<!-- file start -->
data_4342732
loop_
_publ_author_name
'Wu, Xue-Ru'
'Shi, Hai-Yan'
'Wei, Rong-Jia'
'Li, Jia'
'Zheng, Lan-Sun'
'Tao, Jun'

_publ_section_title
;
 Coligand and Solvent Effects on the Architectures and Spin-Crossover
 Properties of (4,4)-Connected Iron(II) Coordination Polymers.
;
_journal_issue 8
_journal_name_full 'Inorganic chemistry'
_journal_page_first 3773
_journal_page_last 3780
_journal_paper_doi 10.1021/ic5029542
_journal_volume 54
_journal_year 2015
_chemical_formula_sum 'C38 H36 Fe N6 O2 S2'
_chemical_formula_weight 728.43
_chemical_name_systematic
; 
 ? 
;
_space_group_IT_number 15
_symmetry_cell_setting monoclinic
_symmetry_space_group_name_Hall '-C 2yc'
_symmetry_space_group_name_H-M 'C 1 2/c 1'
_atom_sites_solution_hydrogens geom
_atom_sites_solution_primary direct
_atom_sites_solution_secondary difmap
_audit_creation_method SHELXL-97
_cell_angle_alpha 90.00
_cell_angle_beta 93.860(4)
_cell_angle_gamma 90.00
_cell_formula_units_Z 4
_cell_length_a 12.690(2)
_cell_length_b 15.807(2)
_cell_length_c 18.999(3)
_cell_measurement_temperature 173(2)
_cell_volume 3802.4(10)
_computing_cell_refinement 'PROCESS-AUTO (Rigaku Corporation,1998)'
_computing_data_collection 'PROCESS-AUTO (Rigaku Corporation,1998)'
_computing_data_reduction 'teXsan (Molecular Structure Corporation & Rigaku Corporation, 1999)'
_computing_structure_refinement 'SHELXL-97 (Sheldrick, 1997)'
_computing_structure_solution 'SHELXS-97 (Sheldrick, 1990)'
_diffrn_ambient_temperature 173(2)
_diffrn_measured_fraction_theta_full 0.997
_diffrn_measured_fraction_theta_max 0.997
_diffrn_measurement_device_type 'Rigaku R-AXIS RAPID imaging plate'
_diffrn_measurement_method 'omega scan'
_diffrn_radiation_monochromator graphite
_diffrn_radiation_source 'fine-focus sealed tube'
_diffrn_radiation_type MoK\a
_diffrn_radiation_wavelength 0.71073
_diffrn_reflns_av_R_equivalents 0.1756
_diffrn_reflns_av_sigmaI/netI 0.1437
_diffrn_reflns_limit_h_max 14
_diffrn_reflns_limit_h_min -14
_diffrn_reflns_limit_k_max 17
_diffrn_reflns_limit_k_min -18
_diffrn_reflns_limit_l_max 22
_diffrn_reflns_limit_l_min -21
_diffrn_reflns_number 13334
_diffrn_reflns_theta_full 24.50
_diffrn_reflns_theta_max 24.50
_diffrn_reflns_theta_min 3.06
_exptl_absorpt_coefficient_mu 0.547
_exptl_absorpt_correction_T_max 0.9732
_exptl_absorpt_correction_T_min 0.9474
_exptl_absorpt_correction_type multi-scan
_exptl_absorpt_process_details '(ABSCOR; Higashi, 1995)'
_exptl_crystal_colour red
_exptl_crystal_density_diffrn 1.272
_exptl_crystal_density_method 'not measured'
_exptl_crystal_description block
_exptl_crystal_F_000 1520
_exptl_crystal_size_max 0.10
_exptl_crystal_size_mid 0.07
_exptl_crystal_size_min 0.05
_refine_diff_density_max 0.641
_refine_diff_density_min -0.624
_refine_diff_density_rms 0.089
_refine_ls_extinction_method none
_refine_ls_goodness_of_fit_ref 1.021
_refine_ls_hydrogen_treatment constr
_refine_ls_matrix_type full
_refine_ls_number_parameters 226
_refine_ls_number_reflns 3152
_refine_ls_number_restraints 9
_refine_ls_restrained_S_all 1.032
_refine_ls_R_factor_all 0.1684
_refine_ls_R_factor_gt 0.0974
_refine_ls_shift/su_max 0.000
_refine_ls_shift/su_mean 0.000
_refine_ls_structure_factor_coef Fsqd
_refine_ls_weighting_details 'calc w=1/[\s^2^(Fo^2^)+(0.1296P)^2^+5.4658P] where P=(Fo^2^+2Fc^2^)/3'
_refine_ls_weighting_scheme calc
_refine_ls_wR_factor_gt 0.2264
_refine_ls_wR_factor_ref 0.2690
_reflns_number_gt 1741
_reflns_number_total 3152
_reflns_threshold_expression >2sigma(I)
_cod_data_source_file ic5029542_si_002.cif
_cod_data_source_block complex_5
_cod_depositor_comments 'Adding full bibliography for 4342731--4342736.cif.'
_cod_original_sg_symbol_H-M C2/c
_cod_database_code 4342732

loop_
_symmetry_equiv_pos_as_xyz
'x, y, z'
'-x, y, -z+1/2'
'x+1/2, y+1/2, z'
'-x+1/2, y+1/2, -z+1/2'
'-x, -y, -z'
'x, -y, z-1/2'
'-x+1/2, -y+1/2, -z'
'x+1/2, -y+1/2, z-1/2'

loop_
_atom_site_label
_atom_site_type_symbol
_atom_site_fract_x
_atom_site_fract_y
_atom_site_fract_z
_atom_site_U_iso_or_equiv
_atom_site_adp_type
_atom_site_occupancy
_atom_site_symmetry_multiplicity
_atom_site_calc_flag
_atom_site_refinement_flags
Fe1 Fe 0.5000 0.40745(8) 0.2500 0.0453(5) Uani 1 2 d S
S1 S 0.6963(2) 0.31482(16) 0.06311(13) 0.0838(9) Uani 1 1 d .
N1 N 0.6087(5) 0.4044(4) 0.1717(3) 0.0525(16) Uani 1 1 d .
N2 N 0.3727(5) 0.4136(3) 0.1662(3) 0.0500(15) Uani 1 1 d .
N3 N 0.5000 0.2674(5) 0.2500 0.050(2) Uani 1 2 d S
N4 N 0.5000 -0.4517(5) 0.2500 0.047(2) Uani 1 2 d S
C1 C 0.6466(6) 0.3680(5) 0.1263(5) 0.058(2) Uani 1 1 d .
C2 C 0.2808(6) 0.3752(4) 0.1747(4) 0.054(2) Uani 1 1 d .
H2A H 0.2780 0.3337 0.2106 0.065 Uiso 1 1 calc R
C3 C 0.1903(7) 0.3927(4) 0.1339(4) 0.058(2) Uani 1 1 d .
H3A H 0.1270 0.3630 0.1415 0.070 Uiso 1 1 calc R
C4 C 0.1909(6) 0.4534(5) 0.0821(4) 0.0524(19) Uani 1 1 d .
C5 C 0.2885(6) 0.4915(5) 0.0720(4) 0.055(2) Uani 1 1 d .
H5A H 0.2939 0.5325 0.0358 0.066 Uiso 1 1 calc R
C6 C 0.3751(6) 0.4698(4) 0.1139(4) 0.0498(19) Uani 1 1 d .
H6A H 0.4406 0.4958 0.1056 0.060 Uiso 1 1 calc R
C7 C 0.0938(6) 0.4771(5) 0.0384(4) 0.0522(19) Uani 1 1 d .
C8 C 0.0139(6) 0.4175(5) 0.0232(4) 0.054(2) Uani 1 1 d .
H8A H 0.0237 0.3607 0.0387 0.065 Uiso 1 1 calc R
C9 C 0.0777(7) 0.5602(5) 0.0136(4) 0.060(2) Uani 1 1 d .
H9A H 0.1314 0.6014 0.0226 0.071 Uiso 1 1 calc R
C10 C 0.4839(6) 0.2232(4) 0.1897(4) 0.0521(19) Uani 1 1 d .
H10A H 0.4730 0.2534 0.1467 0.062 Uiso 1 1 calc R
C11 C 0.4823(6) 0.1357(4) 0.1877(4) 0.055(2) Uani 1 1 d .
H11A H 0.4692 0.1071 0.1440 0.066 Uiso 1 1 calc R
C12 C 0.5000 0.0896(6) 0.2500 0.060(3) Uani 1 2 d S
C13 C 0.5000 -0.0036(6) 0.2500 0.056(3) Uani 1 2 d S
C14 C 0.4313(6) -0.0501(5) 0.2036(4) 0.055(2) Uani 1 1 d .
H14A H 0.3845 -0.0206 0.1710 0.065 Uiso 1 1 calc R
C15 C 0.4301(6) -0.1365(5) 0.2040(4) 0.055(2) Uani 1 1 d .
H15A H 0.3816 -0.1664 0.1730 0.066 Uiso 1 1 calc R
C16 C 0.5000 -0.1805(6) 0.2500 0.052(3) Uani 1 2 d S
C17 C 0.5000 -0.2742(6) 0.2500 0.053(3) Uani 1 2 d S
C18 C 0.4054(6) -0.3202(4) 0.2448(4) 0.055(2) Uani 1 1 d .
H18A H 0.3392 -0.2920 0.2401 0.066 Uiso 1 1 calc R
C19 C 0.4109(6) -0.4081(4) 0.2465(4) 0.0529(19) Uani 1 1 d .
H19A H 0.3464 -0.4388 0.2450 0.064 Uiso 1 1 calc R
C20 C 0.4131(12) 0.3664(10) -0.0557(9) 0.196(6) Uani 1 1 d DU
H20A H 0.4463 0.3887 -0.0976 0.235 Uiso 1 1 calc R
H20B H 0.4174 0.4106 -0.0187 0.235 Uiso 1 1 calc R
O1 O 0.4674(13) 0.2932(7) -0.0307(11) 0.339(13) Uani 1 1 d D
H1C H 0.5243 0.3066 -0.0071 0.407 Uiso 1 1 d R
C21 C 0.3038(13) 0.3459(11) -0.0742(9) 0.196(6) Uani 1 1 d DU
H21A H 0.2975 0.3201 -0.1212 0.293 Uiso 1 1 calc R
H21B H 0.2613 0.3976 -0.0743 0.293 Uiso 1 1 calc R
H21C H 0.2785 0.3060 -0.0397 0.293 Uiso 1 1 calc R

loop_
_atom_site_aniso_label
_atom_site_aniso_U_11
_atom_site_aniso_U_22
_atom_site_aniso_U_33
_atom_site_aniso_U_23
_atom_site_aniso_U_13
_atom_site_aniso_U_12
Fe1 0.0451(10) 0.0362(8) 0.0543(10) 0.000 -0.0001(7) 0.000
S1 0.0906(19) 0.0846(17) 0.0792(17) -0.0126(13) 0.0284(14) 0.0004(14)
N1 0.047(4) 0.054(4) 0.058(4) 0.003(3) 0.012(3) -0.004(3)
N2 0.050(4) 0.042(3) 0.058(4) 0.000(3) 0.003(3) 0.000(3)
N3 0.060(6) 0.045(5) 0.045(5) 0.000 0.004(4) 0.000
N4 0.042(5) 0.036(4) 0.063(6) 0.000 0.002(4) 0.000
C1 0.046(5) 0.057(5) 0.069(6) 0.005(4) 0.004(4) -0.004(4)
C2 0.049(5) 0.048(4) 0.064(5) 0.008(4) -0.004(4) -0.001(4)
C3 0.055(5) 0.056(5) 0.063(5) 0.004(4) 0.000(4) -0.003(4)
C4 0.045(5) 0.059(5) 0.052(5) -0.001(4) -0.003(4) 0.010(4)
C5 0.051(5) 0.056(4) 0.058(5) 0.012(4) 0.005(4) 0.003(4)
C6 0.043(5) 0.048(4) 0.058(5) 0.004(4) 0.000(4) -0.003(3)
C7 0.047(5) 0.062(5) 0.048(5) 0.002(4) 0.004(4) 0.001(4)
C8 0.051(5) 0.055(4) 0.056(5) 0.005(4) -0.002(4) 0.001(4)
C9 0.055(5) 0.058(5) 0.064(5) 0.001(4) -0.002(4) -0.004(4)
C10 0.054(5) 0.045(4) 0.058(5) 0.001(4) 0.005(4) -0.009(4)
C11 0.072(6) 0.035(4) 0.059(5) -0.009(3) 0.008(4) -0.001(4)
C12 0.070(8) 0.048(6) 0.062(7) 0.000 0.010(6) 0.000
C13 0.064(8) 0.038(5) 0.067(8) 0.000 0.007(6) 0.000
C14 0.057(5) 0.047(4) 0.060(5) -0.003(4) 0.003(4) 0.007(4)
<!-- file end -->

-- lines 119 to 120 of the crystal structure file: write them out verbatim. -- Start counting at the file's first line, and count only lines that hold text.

'x, -y, z-1/2'
'-x+1/2, -y+1/2, -z'